Supporting vulnerable customers

Technology can also help insurers to identify vulnerable customers. While it may be obvious in some cases, some customers will mask the difficulties they’re experiencing or may be unaware that additional support is available.

“It’s important to identify vulnerable customers and assist them,” says James Nicholson, head of commercial and expert claims at Zurich Insurance. “Artificial intelligence can be used to monitor calls and pick out red flag words that may indicate someone is a vulnerable customer, enabling us to provide additional support.” 

He says that another key part of this is ensuring that claims are settled as quickly as possible, with technology supporting this. “We don’t want to leave any customer in a difficult situation for longer than need be so we’re working with an AI firm to identify claims that can flow straight through and those that require attention.”

Although technology can help to improve the service provided to vulnerable customers, the human touch is essential too. Leech says insurers need to empower employees to make the right decision for their customers. “It can become a bit ‘computer says no’,” she explains. “By giving employees guidelines and referral points an insurer can empower them to be more flexible. Having this understanding can make a big difference when supporting vulnerable customers.”

Attracting diverse talent

With a diverse workforce so important when it comes to creating these connections with customers, insurers are keen to find ways to extend their recruitment range. For many, this has involved an overhaul of some of their existing practices. “Insurers need to look at barriers to success,” says Julie Harrison, chief HR officer at Allianz. “This might include flexible working, different personal development routes, unconscious bias in recruitment and even the choice of language in job adverts.”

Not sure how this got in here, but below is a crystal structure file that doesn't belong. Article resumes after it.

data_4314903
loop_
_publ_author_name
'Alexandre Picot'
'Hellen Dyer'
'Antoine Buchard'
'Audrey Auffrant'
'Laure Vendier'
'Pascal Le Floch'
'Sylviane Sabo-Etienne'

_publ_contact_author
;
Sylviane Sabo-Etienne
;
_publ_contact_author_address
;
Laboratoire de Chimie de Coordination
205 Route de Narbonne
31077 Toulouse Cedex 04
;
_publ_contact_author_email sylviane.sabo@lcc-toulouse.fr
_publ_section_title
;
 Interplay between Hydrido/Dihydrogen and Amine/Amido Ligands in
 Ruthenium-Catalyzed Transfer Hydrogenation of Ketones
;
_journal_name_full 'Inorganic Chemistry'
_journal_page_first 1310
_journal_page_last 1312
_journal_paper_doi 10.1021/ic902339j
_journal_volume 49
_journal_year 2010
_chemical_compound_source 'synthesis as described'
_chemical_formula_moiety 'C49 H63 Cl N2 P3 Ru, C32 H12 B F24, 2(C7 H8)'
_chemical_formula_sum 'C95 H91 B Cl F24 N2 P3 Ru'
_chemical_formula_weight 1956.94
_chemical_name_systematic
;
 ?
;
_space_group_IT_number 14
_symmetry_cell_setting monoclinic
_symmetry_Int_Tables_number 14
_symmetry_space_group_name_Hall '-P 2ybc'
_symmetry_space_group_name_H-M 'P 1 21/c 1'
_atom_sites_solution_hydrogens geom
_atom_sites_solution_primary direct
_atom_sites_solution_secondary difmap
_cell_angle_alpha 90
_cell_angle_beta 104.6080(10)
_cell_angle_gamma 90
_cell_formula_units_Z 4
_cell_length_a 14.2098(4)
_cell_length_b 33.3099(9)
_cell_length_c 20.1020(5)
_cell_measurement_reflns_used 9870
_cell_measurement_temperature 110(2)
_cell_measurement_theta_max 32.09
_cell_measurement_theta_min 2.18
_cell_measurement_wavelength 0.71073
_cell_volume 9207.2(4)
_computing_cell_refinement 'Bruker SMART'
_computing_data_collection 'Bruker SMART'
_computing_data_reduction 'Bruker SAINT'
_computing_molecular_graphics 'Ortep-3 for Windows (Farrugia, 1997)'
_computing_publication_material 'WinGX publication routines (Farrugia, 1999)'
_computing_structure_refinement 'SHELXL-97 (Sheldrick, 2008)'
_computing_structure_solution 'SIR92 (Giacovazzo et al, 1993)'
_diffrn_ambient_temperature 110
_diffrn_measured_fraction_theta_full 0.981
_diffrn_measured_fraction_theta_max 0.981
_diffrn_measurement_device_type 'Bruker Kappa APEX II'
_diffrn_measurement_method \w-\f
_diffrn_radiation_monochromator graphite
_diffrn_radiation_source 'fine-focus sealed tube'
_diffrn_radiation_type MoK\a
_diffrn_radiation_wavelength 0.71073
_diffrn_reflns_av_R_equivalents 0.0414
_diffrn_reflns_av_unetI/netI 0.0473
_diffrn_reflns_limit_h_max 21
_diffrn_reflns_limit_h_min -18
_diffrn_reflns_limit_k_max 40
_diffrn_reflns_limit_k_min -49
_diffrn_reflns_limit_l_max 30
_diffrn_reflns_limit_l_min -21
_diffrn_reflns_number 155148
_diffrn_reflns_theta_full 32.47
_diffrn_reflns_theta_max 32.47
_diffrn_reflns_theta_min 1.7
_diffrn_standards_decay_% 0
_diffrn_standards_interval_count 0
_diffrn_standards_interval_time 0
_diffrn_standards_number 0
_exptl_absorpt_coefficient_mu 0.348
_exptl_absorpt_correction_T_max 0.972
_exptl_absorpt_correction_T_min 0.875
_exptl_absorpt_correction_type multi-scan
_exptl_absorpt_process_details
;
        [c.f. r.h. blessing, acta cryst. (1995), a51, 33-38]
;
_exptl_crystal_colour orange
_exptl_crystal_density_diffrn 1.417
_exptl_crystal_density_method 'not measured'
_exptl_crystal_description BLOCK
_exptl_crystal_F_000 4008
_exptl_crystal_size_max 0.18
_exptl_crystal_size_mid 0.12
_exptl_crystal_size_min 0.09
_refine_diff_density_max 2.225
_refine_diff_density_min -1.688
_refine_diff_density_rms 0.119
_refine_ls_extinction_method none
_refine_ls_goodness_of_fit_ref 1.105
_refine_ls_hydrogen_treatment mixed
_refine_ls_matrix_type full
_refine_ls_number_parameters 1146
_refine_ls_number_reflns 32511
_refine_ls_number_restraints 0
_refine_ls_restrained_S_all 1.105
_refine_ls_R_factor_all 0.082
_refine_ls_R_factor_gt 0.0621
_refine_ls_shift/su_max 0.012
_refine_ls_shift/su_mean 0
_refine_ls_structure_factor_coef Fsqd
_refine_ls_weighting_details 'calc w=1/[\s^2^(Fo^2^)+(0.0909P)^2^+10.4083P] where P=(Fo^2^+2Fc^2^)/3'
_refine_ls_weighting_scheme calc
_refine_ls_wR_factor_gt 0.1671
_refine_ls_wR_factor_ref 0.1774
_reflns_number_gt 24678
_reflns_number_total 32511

Some insurers have also turned to technology to drive more diversity in recruitment. As an example, at Axa, Foxcroft is using a digital talent assessment tool to hire new recruits in some of the high-volume roles. “This combines psychometric methodology with machine-learning and game technology to create a powerful solution that goes hand-in-hand with human intuition during recruitment,” she says. “It works well and has led to both an improved gender balance and an increased retention rate.”

Insurers must also demonstrate they have the right workplace culture, or risk losing the diverse workforce they recruited. Flexible working practices, unconscious bias training and setting up internal communities to create a safe place and allow employees to celebrate their differences can all support a diverse and inclusive workforce.

The pandemic’s role in moving the diversity discussion forward cannot be overlooked either. With employees working from home, Harrison says she’s looking at the lessons learnt and the opportunities that remote working has created. “It may also mean recruitment practices change as a result,” she says. “It’s definitely accelerated change.”